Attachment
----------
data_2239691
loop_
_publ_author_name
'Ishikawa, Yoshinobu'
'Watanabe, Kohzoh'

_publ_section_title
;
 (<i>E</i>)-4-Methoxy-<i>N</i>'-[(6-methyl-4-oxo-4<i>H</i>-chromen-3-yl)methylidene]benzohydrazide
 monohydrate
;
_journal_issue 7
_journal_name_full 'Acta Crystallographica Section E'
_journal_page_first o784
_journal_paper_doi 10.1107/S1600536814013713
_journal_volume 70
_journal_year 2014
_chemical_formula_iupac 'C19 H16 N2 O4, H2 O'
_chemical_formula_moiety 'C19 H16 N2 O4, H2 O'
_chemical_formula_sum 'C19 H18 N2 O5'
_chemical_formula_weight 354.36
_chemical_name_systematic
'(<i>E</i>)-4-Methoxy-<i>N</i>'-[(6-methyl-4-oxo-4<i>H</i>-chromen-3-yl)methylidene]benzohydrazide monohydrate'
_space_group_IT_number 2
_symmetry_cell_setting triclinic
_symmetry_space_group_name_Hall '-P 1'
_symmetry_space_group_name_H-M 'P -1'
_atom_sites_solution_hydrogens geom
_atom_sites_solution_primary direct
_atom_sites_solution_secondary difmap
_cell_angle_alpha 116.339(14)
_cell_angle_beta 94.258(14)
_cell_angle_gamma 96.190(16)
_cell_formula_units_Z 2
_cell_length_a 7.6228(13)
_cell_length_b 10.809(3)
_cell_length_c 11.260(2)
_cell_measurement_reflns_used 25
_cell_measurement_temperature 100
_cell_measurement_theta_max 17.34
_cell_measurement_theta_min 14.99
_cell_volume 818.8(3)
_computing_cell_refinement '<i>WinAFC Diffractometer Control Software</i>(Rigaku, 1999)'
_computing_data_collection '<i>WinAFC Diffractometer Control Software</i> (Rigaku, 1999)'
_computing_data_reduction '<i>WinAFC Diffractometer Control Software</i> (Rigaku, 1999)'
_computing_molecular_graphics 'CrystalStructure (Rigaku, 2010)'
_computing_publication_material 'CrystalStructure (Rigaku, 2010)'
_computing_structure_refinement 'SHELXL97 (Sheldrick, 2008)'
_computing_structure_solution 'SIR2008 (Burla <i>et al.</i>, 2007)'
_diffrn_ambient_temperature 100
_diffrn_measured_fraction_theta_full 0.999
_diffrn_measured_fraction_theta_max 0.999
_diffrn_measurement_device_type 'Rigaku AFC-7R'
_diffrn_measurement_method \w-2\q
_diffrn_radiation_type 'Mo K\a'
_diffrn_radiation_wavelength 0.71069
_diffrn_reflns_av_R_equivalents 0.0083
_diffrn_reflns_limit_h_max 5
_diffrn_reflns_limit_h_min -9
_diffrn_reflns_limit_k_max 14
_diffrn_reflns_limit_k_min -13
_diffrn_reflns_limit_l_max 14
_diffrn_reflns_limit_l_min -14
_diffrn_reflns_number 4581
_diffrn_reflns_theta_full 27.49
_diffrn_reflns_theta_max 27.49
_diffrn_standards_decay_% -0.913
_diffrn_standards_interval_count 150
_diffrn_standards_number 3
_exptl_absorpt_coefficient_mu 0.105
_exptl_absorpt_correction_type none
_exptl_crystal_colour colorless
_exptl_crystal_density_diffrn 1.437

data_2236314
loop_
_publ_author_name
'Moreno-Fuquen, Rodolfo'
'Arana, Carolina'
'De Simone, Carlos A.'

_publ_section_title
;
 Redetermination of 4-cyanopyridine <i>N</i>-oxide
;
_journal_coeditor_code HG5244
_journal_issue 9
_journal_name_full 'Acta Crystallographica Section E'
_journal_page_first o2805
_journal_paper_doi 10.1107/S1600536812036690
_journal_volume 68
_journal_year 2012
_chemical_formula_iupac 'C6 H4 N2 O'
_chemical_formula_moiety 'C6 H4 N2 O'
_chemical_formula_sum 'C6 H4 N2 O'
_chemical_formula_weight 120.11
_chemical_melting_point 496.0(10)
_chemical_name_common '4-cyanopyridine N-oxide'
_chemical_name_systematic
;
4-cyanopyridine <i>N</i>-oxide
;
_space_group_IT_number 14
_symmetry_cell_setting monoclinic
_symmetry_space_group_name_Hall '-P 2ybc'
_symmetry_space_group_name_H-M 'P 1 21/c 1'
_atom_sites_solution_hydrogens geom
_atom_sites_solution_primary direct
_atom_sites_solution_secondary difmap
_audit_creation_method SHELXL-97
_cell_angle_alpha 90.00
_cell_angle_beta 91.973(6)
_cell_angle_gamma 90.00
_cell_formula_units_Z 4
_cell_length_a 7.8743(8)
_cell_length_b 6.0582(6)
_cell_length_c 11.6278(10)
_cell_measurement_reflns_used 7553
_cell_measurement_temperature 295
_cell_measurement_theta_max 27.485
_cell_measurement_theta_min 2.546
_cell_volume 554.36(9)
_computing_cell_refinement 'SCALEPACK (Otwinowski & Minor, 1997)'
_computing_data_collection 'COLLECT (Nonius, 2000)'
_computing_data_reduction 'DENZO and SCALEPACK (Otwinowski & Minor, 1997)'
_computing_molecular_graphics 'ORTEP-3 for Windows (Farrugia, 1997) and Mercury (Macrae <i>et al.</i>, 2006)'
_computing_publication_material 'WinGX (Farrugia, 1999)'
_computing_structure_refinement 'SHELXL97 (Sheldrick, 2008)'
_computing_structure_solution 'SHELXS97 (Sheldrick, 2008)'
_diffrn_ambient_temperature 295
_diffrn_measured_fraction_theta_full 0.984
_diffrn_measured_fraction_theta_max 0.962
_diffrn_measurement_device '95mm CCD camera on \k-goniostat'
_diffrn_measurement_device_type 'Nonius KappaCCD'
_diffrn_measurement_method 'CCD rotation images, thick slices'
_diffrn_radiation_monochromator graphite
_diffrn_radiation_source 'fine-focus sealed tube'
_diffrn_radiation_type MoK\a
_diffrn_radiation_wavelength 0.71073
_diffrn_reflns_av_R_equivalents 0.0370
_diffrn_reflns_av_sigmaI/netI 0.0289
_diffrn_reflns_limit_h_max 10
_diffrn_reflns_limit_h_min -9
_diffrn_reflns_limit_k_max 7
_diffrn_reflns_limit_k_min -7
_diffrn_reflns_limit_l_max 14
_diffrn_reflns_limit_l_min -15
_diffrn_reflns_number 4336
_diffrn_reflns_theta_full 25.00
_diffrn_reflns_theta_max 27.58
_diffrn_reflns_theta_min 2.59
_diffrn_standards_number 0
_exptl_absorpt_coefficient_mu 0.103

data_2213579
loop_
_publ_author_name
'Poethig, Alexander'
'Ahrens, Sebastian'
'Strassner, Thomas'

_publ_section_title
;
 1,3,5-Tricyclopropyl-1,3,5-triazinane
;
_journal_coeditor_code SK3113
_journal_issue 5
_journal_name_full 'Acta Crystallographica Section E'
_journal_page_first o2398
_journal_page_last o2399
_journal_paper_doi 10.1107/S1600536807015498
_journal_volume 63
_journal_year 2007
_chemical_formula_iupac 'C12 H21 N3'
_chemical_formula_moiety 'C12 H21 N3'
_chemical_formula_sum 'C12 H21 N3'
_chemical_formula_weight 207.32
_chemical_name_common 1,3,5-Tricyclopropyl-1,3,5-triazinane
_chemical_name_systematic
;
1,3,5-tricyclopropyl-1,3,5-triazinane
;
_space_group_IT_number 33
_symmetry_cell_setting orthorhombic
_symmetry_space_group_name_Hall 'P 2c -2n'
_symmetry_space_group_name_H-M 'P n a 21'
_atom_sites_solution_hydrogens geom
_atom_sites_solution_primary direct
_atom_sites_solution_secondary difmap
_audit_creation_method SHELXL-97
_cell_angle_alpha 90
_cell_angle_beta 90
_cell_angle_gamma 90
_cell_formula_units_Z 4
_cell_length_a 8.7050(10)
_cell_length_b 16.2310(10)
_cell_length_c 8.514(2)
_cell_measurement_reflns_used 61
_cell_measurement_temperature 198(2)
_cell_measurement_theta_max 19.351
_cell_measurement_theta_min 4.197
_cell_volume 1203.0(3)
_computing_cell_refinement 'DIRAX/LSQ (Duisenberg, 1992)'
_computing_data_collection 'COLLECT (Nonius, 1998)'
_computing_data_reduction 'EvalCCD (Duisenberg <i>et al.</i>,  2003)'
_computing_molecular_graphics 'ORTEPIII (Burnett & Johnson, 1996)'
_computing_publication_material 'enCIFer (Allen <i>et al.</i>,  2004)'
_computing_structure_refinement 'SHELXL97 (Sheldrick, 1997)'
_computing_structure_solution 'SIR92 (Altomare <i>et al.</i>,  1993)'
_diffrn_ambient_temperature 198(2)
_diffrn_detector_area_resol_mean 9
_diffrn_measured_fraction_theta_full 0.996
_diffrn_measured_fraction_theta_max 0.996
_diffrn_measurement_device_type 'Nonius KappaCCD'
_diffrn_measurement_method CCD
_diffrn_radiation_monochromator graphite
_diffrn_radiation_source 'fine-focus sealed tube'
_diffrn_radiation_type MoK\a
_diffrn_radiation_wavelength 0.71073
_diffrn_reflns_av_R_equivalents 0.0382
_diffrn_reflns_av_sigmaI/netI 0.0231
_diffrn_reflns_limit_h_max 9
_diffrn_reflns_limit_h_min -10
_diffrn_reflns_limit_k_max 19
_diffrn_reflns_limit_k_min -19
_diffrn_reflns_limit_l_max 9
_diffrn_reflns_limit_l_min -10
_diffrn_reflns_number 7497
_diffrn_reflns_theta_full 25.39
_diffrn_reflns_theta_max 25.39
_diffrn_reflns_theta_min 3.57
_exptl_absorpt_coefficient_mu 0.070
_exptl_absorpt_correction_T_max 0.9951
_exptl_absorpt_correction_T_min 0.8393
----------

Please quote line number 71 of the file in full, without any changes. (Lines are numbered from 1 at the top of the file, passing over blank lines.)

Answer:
_exptl_crystal_colour colorless